In recent years, projects focused on the protection of the environment related to socio-economic development and rights protection have grown exponentially. NGOs like AVSI are applying an integrated approach, combining long-term new financial strategies and innovative narratives
Article originally published by Oltremare
Text by Emanuele Bonpam
July 19, 2019 — Environmental cooperation is the part of international collaboration that sees ecological conservation as a motor of cultural, social, and economic development. In recent years, projects that focus on environmental protection related to socio-economic development and rights protection have grown exponentially, especially those working on the sustainable use of natural resources.
"Non-governmental organizations such as AVSI have been working for decades on themes like urban development, decarbonization, environmental education, and climate resilience," says Alessandro Galimberti, AVSI focal point on Climate Change. "Today, we are beginning to be more consistent in how we talk about these themes and giving them the right emphasis."
It is essential to create a strong link between climate, the environment, and inequalities, and connecting them to humanitarian crisis and development. Many countries, like in Sub-Saharan Africa, that contribute a tiny percentage of global gas emissions, suffer heavily from the consequences of climate change.
The Humanitarian Development Nexus, a strategy promoted by the United Nations, brings together emergency, development, and resilience. With a team and specific policies to support this approach, Nexus is responding to the current environmental crisis by reducing risks and vulnerability, not only containing the damage.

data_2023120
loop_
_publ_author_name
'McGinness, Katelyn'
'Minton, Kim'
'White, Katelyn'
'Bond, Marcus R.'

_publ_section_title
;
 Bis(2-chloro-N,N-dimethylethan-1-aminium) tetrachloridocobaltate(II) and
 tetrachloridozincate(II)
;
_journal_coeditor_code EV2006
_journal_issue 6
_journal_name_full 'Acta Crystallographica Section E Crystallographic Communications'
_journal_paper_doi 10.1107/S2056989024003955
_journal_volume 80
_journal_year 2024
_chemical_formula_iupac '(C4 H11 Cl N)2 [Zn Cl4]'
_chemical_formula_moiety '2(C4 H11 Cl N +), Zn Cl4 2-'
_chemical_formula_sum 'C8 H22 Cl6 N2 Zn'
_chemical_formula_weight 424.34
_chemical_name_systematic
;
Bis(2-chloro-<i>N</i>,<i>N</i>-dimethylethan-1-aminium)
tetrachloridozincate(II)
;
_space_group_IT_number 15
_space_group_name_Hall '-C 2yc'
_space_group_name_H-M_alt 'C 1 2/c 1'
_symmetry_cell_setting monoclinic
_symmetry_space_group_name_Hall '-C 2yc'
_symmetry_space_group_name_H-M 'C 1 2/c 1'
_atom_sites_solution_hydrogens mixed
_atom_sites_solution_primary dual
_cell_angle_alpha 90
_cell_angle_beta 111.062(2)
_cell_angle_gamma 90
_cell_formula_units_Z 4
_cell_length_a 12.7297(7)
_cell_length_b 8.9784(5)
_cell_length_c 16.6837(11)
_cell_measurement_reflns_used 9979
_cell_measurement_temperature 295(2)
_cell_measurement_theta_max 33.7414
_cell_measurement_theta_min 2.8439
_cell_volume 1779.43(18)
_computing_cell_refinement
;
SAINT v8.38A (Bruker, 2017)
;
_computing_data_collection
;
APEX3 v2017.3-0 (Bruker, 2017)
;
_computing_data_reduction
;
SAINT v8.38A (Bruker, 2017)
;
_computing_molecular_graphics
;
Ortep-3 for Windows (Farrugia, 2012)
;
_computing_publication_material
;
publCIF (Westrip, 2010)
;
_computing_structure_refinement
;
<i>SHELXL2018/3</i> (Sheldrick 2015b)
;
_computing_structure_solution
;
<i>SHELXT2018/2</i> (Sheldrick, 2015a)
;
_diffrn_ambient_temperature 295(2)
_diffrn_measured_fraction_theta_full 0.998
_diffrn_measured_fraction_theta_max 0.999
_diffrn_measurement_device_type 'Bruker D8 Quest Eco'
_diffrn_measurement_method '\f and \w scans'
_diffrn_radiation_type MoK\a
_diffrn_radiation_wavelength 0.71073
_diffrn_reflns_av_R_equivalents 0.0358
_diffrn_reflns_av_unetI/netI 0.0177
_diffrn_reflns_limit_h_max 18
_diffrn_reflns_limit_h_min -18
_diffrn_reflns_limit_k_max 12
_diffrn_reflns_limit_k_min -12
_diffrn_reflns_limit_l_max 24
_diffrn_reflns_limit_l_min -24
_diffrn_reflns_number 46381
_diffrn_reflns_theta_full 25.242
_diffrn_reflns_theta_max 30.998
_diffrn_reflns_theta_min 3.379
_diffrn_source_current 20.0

Given the complexity of issues such as climate, resilience, and adaptation, it is necessary to have medium and long-term programs, rather than short-term projects, that require substantial and continuous investments. Government support is no longer enough but serves to widen the platform of donors, including private resources and institutions.
Creating awareness on environmental issues is fundamental; that's why AVSI and other NGOs are experimenting with new communication platforms.
"Communicating properly helps highlight the projects," says Galimberti. "Talking about a climate, environmental and development crisis not only brings people together but can also serve to reach donors and strengthen the position of a country in international conferences and its leverage in international negotiations, such as the Paris Agreement."
It is equally important to inform citizens. If a project reaches a new level of complexity, it becomes more challenging to explain and translate its goals to the public and donors. Storytelling, collaborating with the world of journalism, and the use of new communications tools are among the many solutions undertaken by AVSI. Everyone must do their part in the great global challenge to ensure a future for the generations to come, in every corner of the planet.
45% of AVSI’s projects in 31 Developing countries include at least one activity or component that supports the mitigation or adaptation to climate change impacts